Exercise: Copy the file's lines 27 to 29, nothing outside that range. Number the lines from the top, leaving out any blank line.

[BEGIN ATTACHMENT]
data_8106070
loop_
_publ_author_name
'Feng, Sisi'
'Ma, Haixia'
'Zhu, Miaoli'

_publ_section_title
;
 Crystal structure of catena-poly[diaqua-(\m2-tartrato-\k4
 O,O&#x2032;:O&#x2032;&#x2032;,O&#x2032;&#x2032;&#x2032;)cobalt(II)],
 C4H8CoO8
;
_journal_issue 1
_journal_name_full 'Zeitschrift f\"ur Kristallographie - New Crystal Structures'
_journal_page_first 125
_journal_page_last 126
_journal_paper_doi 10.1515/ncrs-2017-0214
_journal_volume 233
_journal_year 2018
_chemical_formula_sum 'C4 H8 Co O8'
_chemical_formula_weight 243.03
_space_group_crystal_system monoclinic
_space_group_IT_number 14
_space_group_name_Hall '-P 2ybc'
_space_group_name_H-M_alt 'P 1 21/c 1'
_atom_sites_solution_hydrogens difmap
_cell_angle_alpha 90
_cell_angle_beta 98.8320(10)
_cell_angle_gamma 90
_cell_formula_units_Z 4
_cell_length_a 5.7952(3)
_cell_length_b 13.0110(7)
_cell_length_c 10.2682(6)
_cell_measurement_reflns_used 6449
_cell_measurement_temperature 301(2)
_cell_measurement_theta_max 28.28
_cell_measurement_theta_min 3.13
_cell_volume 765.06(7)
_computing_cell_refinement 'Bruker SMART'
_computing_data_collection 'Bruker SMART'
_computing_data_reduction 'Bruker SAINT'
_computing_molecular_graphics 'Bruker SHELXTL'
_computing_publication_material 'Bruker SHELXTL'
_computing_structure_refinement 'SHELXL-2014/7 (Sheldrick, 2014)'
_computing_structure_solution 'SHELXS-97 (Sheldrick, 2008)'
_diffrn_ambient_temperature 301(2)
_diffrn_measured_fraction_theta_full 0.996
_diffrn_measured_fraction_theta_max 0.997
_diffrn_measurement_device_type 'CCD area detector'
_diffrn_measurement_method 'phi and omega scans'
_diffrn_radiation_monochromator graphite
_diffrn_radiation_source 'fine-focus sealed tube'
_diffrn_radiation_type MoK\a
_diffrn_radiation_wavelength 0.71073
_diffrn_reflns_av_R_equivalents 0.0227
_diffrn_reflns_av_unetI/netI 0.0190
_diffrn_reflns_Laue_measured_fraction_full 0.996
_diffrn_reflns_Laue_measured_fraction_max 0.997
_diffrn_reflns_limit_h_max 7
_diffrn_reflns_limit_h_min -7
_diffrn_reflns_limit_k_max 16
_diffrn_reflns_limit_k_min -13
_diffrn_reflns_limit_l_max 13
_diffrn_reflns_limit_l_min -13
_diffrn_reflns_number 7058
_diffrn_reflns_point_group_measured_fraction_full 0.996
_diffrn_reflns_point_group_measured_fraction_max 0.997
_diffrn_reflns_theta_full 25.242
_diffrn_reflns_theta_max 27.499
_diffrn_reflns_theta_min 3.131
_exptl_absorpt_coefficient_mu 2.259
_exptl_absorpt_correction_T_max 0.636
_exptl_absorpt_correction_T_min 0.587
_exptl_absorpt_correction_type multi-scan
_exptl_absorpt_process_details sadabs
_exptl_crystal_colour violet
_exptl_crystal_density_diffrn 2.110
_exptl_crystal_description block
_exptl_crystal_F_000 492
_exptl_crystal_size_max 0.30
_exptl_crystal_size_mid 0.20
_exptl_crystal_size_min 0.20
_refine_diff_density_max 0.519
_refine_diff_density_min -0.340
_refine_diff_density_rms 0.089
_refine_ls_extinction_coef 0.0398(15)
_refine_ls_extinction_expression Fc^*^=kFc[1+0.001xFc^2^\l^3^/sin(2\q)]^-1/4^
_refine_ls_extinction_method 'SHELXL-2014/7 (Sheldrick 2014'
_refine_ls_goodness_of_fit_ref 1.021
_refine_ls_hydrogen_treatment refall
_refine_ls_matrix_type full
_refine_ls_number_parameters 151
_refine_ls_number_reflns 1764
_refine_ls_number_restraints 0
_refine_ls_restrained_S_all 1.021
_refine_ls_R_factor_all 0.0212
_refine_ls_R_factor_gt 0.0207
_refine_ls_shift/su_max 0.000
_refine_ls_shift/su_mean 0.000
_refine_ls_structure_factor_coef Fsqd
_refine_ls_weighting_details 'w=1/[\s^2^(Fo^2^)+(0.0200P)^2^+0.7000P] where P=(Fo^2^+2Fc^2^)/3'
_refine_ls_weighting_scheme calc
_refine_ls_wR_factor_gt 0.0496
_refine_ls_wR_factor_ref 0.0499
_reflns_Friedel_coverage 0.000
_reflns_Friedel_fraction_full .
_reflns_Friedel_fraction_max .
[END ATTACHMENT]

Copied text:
_cell_angle_alpha 90
_cell_angle_beta 98.8320(10)
_cell_angle_gamma 90